Frederick C. Robie House

By Ceri Shaw, 2022-01-26



From the Wikipedia :- "The Frederick C. Robie House is a U.S. National Historic Landmark now on the campus of the University of Chicago in the South Side neighborhood of Hyde Park in Chicago, Illinois. Built between 1909 and 1910, the building was designed as a single family home by architect Frank Lloyd Wright and is renowned as the greatest example of Prairie School, the first architectural style considered uniquely American. It was designated a National Historic Landmark on November 27, 1963, and was on the first National Register of Historic Places list of October 15, 1966. Robie House and a selection of other properties by Wright were inscribed on the World Heritage List under the title "The 20th-Century Architecture of Frank Lloyd Wright" in July 2019."

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The Feast by Matthew G. Rees, A Review

By Ceri Shaw, 2022-01-22

Read our interview with Matthew G. Rees here

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Not to be confused with the recent, wildly acclaimed Welsh language horror movie of the same name ( Y Gwledd ), this is Matthew G. Rees' third published anthology of short stories. You will find reviews of his other works here The Keyhole and here Smoke House & Other Stories

We have expressed the opinion that Matthew G. Rees is a major new talent elsewhere and this new collection confirms our estimation. The Feast is a deliciously dark and frequently amusing collection that leaves one in no doubt that Rees is a writer at the top of his game and destined for popularity and acclaim.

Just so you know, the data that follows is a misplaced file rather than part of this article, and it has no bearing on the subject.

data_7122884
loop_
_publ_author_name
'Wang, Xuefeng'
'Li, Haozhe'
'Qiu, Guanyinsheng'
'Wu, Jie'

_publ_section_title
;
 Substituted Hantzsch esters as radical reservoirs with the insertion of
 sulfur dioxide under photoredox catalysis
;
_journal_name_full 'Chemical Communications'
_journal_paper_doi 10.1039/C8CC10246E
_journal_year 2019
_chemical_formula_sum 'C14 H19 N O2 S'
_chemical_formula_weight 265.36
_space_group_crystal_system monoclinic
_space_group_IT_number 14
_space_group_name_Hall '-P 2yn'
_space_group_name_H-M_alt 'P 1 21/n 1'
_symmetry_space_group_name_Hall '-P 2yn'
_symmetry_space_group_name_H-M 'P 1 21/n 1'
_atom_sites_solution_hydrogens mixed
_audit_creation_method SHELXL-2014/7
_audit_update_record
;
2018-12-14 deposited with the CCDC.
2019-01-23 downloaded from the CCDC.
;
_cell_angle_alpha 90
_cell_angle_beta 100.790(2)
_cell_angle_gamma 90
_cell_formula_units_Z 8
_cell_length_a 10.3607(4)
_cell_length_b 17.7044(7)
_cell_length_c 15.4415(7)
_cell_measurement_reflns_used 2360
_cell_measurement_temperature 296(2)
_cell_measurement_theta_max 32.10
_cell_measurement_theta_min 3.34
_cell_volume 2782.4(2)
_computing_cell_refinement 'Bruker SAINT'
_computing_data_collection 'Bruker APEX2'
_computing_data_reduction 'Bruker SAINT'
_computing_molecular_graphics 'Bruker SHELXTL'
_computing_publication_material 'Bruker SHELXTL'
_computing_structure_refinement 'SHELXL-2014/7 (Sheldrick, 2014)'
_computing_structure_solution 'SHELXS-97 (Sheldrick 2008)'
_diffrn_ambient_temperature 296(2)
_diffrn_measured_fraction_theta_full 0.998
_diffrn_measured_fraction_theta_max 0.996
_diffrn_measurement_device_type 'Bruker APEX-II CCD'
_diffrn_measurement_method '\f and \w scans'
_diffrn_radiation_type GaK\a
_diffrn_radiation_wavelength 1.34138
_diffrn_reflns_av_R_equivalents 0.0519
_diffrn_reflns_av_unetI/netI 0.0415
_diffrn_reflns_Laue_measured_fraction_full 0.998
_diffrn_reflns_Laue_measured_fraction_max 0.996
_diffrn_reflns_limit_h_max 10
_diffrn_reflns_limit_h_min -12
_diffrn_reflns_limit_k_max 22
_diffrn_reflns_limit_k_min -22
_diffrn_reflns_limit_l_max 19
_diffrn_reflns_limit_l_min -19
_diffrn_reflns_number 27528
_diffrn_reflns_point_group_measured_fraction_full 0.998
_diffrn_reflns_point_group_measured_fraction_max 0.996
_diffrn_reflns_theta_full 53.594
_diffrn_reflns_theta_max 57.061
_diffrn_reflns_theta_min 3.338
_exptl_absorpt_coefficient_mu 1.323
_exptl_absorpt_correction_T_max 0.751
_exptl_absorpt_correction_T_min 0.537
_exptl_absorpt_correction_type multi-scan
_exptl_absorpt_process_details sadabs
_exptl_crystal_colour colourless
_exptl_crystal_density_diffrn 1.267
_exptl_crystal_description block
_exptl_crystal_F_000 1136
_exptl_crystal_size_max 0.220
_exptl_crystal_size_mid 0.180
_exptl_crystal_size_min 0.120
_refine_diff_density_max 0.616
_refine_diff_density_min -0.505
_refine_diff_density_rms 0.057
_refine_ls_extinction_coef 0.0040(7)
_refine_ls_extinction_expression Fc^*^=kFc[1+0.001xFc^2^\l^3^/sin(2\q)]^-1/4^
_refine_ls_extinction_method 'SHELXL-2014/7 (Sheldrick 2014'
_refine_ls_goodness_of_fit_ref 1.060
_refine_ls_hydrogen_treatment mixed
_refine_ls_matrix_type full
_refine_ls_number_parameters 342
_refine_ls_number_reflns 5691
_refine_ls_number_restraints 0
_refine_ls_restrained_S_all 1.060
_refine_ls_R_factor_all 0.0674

In so far as this collection has a theme, the author outlines it in his brief introductory note:-

" This collection of stories created itself over the course of two years in which I found that I seemed to be writing short fiction that possessed a connective tissue ."

The nature of this 'connective tissue' becomes clearer when we consider the accompanying quotation from Shakespeare:-

" Things sweet to taste prove in digestion sour. " William Shakespeare Richard II 

Indeed there is an element of - be careful what you wish for - in most of these tales. In 'The Twilight Maiden' we are introduced to Guiseppe Dellucci, an Italian restaurateur in search of a delicious legendary variety of tomato which only grows in the vicinity of the remote village of Collina Rossa. The atmosphere of suspense and thinly veiled threat are skilfully crafted until Guiseppe is finally inducted into the mystery of the fabled tomato plant.

These stories are set in a variety of locations and in 'Stone Cold' we meet Candice Canyons, an exotic dancer at The Southern Peaches Go-Go Club, somewhere in the American south. She dreams of a better life and opportunity presents itself in the form of Seymour Thrayle, an aged wealthy landowner who frequents the Club. His obsession with, and desire for, peach tarts leads to a  grim and humorous denouement.

In 'Fungal' the protagonist is distracted by a store front sign which reads:-


Enquire within

Having nearly exhausted a fortune he had inherited from his family he decided that there would be no harm in inquiring. Needless to say his life is changed forever in the most unexpected of ways.

If you are not acquainted with the work of Matthew G' Rees this collection provides an excellent introduction. His tales have the capacity to simultaneously delight and disturb and always stay in your thoughts for some time after reading. The Feast by Matthew G' Rees is AmeriCymru's selection for Book of the Month January 2022.


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‘In It Together Festival,’ the newest and biggest ever addition to Wales’ live music calendar, have announced the full list of 50 Welsh artists who will perform across the festival, with some of the best new talent across the country performing alongside a plethora of international superstars, shining a light on local talent like never before.